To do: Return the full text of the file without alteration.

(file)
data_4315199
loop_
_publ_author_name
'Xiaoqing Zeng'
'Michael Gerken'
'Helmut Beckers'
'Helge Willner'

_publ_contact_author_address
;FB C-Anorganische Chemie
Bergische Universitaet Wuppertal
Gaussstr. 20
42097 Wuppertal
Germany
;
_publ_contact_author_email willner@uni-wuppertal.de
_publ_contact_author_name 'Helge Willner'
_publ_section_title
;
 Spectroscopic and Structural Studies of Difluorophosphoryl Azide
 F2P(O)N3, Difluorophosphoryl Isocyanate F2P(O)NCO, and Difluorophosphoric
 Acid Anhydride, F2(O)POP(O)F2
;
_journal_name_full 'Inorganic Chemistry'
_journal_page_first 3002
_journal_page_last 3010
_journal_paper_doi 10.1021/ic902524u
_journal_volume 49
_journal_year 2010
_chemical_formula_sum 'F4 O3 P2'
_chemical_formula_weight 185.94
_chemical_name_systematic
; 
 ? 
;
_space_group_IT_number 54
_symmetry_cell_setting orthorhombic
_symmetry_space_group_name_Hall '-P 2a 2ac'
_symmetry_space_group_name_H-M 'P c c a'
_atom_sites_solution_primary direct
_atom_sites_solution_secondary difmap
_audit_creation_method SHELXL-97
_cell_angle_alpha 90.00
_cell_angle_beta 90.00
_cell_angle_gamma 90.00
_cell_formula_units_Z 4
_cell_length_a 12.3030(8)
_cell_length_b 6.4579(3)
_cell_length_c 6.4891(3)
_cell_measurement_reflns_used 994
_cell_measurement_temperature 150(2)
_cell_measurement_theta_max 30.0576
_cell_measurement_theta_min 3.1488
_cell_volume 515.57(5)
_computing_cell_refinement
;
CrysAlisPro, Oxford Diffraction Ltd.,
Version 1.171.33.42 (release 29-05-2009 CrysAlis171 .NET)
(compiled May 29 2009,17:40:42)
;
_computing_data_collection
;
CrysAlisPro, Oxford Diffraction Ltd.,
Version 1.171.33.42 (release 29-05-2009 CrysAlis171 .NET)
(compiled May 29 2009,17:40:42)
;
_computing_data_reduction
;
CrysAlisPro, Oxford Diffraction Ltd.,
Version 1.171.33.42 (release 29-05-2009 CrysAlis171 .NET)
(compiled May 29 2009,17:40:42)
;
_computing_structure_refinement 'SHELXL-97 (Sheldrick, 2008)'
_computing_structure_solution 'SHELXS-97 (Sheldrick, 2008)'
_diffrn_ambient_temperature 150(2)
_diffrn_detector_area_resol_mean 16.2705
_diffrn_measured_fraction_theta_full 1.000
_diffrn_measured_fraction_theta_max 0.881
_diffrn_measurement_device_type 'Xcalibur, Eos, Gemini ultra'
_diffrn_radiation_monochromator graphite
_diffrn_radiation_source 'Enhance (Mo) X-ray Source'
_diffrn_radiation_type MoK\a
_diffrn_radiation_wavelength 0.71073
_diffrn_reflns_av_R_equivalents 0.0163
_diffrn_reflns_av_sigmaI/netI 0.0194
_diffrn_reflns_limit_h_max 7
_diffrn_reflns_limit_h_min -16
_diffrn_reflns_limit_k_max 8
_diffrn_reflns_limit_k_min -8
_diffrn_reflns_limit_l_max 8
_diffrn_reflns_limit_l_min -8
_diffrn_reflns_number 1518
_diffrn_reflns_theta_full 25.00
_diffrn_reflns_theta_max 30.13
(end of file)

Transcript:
data_4315199
loop_
_publ_author_name
'Xiaoqing Zeng'
'Michael Gerken'
'Helmut Beckers'
'Helge Willner'

_publ_contact_author_address
;FB C-Anorganische Chemie
Bergische Universitaet Wuppertal
Gaussstr. 20
42097 Wuppertal
Germany
;
_publ_contact_author_email willner@uni-wuppertal.de
_publ_contact_author_name 'Helge Willner'
_publ_section_title
;
 Spectroscopic and Structural Studies of Difluorophosphoryl Azide
 F2P(O)N3, Difluorophosphoryl Isocyanate F2P(O)NCO, and Difluorophosphoric
 Acid Anhydride, F2(O)POP(O)F2
;
_journal_name_full 'Inorganic Chemistry'
_journal_page_first 3002
_journal_page_last 3010
_journal_paper_doi 10.1021/ic902524u
_journal_volume 49
_journal_year 2010
_chemical_formula_sum 'F4 O3 P2'
_chemical_formula_weight 185.94
_chemical_name_systematic
; 
 ? 
;
_space_group_IT_number 54
_symmetry_cell_setting orthorhombic
_symmetry_space_group_name_Hall '-P 2a 2ac'
_symmetry_space_group_name_H-M 'P c c a'
_atom_sites_solution_primary direct
_atom_sites_solution_secondary difmap
_audit_creation_method SHELXL-97
_cell_angle_alpha 90.00
_cell_angle_beta 90.00
_cell_angle_gamma 90.00
_cell_formula_units_Z 4
_cell_length_a 12.3030(8)
_cell_length_b 6.4579(3)
_cell_length_c 6.4891(3)
_cell_measurement_reflns_used 994
_cell_measurement_temperature 150(2)
_cell_measurement_theta_max 30.0576
_cell_measurement_theta_min 3.1488
_cell_volume 515.57(5)
_computing_cell_refinement
;
CrysAlisPro, Oxford Diffraction Ltd.,
Version 1.171.33.42 (release 29-05-2009 CrysAlis171 .NET)
(compiled May 29 2009,17:40:42)
;
_computing_data_collection
;
CrysAlisPro, Oxford Diffraction Ltd.,
Version 1.171.33.42 (release 29-05-2009 CrysAlis171 .NET)
(compiled May 29 2009,17:40:42)
;
_computing_data_reduction
;
CrysAlisPro, Oxford Diffraction Ltd.,
Version 1.171.33.42 (release 29-05-2009 CrysAlis171 .NET)
(compiled May 29 2009,17:40:42)
;
_computing_structure_refinement 'SHELXL-97 (Sheldrick, 2008)'
_computing_structure_solution 'SHELXS-97 (Sheldrick, 2008)'
_diffrn_ambient_temperature 150(2)
_diffrn_detector_area_resol_mean 16.2705
_diffrn_measured_fraction_theta_full 1.000
_diffrn_measured_fraction_theta_max 0.881
_diffrn_measurement_device_type 'Xcalibur, Eos, Gemini ultra'
_diffrn_radiation_monochromator graphite
_diffrn_radiation_source 'Enhance (Mo) X-ray Source'
_diffrn_radiation_type MoK\a
_diffrn_radiation_wavelength 0.71073
_diffrn_reflns_av_R_equivalents 0.0163
_diffrn_reflns_av_sigmaI/netI 0.0194
_diffrn_reflns_limit_h_max 7
_diffrn_reflns_limit_h_min -16
_diffrn_reflns_limit_k_max 8
_diffrn_reflns_limit_k_min -8
_diffrn_reflns_limit_l_max 8
_diffrn_reflns_limit_l_min -8
_diffrn_reflns_number 1518
_diffrn_reflns_theta_full 25.00
_diffrn_reflns_theta_max 30.13